Vladimir lives in Russia. In 1929, he develops a case of the hiccups. This is a normal affliction for an eight-year-old, but Vladimir's won't go away. No matter how many people shout "boo" at Vladimir -- his mother, his teacher, his doctor -- he continues to emit a hiccup every 3.7 seconds. Specialists are called in, using a series of increasingly drastic treatments that nearly kill Vladimir but fail to cure him. Unable to find a physical cause of Vladimir's condition, his treating physician decides the problem is psychosomatic and confines him in an asylum -- where, of course, his constant hiccuping drives the patients even madder than they already are.
Vladimir's physician is perplexed when a psychiatric specialist who asks Vladimir about love -- and then nearly every person Vladimir encounters -- comes to view Vladimir as a monster, "an evil spirit bathed in malice." That conclusion, adopted by others, leads to the search for a cure that lies beyond the realm of medicine, a cure that can only be found in Mongolia.
After a flash-forward to 1941, the adult Vladimir experiences an epiphany while standing in a waterfall, and it is time for him to leave. Vladimir's journey from Mongolia to Moscow is eventful, to say the least. Dodging the Red Army, the German Army, the Japanese Army, an irate farmer concerned about the virtue of a daughter who has none, a batty woman who refuses to acknowledge the death of her son, and hiccuping all the way, Vladimir returns to the hospital where he was once treated, and learns of the surprising impact his life (and hiccups) had on the people he once knew. His story goes on from there. And, difficult though it may be to believe, the story becomes even stranger.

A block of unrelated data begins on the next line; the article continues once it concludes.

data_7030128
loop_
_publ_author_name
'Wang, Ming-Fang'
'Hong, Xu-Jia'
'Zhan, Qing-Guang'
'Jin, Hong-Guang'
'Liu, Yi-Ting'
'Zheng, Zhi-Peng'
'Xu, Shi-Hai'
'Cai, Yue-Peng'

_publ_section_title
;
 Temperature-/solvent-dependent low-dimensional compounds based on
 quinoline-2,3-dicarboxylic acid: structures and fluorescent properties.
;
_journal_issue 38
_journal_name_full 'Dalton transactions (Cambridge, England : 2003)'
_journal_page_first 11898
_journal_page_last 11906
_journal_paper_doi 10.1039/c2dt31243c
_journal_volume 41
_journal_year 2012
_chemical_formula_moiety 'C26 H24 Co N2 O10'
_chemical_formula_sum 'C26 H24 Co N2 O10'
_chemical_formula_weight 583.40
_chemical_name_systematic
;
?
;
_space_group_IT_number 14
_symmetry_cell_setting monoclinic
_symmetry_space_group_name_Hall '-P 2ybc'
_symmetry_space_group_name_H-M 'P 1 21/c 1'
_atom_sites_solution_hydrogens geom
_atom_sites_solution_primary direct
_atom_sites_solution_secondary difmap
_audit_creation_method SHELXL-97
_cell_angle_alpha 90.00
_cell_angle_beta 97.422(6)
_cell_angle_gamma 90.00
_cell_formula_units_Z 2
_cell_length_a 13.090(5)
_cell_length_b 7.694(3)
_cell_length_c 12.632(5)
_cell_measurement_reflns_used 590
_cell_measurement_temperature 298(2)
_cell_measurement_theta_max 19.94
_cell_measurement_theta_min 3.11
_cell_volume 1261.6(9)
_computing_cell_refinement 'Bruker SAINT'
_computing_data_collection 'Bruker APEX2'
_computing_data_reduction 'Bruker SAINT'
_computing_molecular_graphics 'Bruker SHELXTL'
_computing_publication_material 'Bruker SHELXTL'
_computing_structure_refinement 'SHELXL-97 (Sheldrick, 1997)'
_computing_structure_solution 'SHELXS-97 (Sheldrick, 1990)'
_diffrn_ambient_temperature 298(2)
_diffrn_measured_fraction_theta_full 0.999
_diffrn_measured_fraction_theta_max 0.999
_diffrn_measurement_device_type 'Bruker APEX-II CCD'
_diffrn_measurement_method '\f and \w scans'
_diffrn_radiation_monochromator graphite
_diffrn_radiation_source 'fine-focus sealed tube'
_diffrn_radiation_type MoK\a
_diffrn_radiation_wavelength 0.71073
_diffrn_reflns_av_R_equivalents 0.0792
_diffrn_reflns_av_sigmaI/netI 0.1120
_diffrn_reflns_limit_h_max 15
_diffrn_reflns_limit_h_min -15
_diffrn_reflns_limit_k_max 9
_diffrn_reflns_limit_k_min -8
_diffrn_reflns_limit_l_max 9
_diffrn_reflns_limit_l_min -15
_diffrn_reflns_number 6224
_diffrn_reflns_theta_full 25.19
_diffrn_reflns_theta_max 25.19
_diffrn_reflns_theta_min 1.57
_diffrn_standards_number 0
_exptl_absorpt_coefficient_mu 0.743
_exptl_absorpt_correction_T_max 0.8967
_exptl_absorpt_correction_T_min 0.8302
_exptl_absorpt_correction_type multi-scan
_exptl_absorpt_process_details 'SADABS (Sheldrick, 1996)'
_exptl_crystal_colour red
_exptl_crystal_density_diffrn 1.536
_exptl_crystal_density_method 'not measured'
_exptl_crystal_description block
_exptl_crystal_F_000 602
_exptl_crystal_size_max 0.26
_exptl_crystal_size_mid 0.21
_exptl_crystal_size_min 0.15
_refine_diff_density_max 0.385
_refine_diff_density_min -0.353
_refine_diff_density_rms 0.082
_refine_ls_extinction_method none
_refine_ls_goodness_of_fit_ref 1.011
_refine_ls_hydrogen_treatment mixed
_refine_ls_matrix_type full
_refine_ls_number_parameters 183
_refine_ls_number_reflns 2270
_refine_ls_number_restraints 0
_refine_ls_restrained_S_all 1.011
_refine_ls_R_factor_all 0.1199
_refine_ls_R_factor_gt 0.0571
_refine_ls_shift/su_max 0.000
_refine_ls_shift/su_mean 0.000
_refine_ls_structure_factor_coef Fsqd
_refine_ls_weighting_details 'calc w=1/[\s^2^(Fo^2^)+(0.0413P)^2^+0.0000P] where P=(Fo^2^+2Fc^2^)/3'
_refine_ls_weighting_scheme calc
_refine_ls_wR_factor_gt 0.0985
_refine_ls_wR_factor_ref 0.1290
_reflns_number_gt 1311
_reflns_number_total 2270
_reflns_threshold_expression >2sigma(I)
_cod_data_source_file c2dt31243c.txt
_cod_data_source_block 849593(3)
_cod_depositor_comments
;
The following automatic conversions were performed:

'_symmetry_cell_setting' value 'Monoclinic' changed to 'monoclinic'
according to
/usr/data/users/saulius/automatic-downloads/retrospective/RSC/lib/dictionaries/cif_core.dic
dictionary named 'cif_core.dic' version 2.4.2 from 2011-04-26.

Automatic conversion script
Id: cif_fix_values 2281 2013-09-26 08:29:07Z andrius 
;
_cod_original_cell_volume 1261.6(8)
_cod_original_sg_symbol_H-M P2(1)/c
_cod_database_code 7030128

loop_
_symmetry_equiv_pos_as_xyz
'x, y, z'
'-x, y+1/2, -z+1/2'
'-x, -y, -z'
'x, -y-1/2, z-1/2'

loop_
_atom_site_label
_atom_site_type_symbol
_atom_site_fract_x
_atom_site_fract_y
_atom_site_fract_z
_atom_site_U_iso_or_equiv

What to make of the adult Vladimir? He might be deranged or he might be unusually focused. He lives in a society that condemns him but there are those who love him. It is easy for a reader to be both sympathetic to and a little repelled by the man Vladimir becomes. To what extent he is a creature of his own making (epiphanies notwithstanding) is unclear given the brutal history he has endured, yet in the end there is something admirable about this strange man. He is, in some ways, more pure, more innocent, less a monster than many of those his society holds in higher esteem.
The fascinating but bizarre tale that Christopher Meades tells is difficult to classify. Not quite a horror story, not quite a love story, not quite a war story, but with elements of each, The Last Hiccup is sort of a macabre comedy. Apart from mining the comic potential that inheres in hiccups, Meades generates laughs with professional jealousy, lust, war, religion, and a variety of other topics that the naïve Vladimir isn't quite equipped to comprehend. Yet what seems to start as light comedy becomes progressively darker as Vladimir becomes ever more aware of life's cruelty. Still, even the novel's darkest moments are brightened by the slapstick humor of absurd events.
Meades writes with droll wit while moving the story forward at a brisk pace. Supporting characters (like a narcoleptic nurse) are imbued with qualities that enhance their comedic appeal. All of this makes The Last Hiccup a thoroughly enjoyable story. I would give it 4 1/2 stars if that option were available.